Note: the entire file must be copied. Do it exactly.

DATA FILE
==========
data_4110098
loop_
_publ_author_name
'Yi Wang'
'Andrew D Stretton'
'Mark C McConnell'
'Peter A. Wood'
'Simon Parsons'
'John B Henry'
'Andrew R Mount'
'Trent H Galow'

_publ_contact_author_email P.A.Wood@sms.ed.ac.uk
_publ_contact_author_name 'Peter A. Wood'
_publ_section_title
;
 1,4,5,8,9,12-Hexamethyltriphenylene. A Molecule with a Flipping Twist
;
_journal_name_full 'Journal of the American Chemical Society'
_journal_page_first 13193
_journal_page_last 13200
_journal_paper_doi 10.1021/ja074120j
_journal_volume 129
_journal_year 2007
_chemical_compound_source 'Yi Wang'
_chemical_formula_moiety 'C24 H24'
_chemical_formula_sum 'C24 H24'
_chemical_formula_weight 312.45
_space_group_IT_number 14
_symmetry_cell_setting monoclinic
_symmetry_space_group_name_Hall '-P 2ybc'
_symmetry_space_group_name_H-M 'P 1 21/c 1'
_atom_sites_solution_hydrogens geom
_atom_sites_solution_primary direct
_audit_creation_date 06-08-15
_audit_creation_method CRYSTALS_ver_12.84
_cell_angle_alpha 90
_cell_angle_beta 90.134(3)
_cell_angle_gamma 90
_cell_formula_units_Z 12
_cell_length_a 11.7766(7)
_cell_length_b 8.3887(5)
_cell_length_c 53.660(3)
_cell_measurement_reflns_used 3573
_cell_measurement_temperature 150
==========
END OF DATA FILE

data_4110098
loop_
_publ_author_name
'Yi Wang'
'Andrew D Stretton'
'Mark C McConnell'
'Peter A. Wood'
'Simon Parsons'
'John B Henry'
'Andrew R Mount'
'Trent H Galow'

_publ_contact_author_email P.A.Wood@sms.ed.ac.uk
_publ_contact_author_name 'Peter A. Wood'
_publ_section_title
;
 1,4,5,8,9,12-Hexamethyltriphenylene. A Molecule with a Flipping Twist
;
_journal_name_full 'Journal of the American Chemical Society'
_journal_page_first 13193
_journal_page_last 13200
_journal_paper_doi 10.1021/ja074120j
_journal_volume 129
_journal_year 2007
_chemical_compound_source 'Yi Wang'
_chemical_formula_moiety 'C24 H24'
_chemical_formula_sum 'C24 H24'
_chemical_formula_weight 312.45
_space_group_IT_number 14
_symmetry_cell_setting monoclinic
_symmetry_space_group_name_Hall '-P 2ybc'
_symmetry_space_group_name_H-M 'P 1 21/c 1'
_atom_sites_solution_hydrogens geom
_atom_sites_solution_primary direct
_audit_creation_date 06-08-15
_audit_creation_method CRYSTALS_ver_12.84
_cell_angle_alpha 90
_cell_angle_beta 90.134(3)
_cell_angle_gamma 90
_cell_formula_units_Z 12
_cell_length_a 11.7766(7)
_cell_length_b 8.3887(5)
_cell_length_c 53.660(3)
_cell_measurement_reflns_used 3573
_cell_measurement_temperature 150